Isabel Garvey is driving the UK’s most iconic recording studio into the future – one that will create opportunities none of us has dreamed of yet.
Travel to Abbey Road Studios in North West London on a cold weekday afternoon and you’ll be hit with relics from the past before you even get out of the Underground station. There’s a shop selling Beatles souvenirs inside St John’s Wood station, catering to the perma-gaggle of tourists who have come to take pictures of London’s most famous pedestrian crossing. The wall outside the studio is covered in Sharpied graffiti, and inside you’ll see a replica instrumental score of the opening of 'Yesterday,' in George Harrison’s pencil scrawl.
It was this institution – still a working music studio, now specialising in film scores, from 'Star Wars' to 'Harry Potter' movies – that Isabel Garvey was tasked with turning into a hub of innovation four years ago, when she was made managing director. “I had these ideas on my PowerPoint deck,” she says, “the tech incubator, the retail store, the education arm. But people thought I was ‘the crazy Irish chick’ for a long time. Winning hearts and minds was probably the hardest part of the job."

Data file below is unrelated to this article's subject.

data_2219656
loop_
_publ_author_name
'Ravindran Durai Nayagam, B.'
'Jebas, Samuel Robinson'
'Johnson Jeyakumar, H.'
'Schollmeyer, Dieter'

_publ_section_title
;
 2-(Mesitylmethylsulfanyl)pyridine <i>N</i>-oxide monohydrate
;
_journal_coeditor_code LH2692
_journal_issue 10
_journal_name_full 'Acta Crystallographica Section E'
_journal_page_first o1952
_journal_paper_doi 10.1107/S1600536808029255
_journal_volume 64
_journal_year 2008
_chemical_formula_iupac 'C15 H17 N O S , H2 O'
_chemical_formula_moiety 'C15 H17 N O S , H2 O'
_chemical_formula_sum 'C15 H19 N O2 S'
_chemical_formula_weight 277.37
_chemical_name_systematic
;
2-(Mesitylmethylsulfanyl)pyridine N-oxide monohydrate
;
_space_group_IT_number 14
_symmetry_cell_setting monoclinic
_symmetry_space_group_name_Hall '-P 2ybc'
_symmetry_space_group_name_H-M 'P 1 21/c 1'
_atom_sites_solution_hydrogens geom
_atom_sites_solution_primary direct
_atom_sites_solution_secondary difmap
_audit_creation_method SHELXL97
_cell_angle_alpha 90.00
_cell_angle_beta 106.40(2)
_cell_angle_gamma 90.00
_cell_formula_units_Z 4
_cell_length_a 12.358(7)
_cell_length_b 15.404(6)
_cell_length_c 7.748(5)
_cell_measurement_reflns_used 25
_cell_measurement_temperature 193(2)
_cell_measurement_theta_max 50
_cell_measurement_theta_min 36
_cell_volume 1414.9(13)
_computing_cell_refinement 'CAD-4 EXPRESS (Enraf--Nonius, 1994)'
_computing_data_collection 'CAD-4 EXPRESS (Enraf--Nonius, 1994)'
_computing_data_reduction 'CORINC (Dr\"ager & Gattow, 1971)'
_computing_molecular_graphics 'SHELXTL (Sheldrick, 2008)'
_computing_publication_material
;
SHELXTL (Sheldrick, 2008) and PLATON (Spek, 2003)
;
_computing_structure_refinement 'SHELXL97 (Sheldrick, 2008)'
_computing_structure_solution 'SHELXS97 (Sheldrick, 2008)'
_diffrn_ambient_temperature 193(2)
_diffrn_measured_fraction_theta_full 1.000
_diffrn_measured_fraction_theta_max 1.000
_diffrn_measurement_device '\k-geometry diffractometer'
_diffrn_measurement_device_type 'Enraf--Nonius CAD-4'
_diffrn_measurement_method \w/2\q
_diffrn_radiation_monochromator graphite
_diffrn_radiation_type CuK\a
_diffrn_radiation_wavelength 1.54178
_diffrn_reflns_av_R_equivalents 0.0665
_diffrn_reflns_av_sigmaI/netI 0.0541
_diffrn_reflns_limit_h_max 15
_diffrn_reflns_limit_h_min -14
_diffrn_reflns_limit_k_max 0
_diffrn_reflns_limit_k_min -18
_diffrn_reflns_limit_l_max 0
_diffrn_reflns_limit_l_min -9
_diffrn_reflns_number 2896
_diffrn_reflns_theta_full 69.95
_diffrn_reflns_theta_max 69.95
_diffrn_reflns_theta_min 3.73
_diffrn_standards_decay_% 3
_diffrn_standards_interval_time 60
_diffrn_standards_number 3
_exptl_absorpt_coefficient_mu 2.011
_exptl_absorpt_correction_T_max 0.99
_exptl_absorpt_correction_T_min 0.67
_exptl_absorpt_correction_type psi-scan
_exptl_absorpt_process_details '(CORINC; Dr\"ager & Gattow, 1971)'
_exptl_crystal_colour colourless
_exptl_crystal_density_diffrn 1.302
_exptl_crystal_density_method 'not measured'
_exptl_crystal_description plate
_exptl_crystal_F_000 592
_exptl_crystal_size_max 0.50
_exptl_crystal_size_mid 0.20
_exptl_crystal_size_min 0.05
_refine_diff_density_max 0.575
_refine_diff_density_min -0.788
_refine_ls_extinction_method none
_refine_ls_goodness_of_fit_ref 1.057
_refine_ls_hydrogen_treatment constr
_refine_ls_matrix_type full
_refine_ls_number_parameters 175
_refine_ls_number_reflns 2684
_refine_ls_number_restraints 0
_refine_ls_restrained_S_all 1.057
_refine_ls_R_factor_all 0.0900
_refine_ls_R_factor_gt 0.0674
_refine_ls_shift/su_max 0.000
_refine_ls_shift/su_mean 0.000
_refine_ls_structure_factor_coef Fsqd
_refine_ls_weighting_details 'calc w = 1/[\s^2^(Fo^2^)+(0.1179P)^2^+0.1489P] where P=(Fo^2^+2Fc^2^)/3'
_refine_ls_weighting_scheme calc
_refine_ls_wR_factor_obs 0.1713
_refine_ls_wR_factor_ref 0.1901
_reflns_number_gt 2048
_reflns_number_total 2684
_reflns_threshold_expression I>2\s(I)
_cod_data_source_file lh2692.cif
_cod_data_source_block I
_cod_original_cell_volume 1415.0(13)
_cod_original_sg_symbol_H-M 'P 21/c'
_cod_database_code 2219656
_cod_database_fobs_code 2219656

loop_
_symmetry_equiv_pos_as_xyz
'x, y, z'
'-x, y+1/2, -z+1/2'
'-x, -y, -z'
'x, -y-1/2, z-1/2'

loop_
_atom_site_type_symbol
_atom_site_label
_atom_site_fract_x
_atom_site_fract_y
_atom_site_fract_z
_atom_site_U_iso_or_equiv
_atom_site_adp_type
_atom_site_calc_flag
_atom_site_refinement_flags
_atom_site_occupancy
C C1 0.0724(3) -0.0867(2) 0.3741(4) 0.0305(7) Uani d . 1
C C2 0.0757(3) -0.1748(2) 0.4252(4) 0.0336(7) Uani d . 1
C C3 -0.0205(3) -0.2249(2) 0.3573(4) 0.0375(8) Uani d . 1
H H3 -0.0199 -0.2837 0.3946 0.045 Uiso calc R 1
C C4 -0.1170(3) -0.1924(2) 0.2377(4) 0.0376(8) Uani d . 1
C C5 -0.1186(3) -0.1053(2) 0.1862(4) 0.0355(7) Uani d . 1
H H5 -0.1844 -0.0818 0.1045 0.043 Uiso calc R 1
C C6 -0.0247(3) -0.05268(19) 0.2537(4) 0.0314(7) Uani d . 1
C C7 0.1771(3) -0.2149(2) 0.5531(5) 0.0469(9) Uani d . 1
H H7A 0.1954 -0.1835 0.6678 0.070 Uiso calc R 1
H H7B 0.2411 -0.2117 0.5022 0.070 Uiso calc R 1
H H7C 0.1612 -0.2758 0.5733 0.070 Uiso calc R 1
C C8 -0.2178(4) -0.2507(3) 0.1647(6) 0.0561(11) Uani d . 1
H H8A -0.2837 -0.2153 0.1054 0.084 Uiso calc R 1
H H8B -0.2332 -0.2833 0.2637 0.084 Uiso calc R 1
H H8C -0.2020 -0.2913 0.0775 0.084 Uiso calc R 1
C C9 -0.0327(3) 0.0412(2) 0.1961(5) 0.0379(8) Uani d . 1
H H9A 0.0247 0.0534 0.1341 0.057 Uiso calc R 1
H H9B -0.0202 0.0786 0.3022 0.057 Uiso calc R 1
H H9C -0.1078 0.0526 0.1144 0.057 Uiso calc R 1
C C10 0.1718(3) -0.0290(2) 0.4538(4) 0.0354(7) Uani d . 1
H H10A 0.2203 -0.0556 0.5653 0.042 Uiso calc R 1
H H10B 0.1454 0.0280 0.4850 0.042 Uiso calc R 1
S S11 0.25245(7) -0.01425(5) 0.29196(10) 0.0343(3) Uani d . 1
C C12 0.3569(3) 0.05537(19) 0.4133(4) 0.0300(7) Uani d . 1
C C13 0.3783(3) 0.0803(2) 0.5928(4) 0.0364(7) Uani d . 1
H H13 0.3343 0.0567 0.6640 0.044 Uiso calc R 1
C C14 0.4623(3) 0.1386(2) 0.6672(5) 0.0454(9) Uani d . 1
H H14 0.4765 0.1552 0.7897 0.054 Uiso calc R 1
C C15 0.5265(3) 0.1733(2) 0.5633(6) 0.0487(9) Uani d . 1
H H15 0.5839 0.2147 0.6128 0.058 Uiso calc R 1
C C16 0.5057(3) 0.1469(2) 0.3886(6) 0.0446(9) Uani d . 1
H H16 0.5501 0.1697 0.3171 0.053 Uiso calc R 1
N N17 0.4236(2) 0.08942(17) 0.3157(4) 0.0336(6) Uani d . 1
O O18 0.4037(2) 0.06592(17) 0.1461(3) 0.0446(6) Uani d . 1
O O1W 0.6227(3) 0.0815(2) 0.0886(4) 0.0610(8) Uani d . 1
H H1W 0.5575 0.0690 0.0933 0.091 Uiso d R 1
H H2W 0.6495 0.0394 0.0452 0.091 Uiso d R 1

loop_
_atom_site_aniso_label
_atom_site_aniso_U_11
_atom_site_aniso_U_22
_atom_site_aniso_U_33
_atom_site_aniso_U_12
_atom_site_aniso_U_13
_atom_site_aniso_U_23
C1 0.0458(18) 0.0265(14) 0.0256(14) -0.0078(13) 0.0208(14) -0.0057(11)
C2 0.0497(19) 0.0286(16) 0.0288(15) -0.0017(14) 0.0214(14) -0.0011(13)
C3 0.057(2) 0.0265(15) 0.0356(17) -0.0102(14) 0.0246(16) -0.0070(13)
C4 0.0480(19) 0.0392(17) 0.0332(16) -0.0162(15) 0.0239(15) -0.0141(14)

With a background in digital marketing at EMI and Warner Music International, Isabel had already helped navigate a path through multiple disruptive waves hitting the music industry: downloads, YouTube, subscription platforms. “When I went into the industry, digital was 2% of the business, and my job was to strategise what it looks like when it’s 50%.” She remembers when everyone thought ringtones were the way to make money and has learned how to embrace constant flux.
Four years on from accepting the daunting job and those PowerPoint action items Garvey arrived with have all become a reality. There’s a shop selling wall-to-wall Beatles merch for the tourists who came to snap selfies outside. There’s the Abbey Road Institute, a year-long education programme for music producers and sound engineers that has locations in London, France, Germany, the Netherlands and Australia, with another one or two to be announced this year.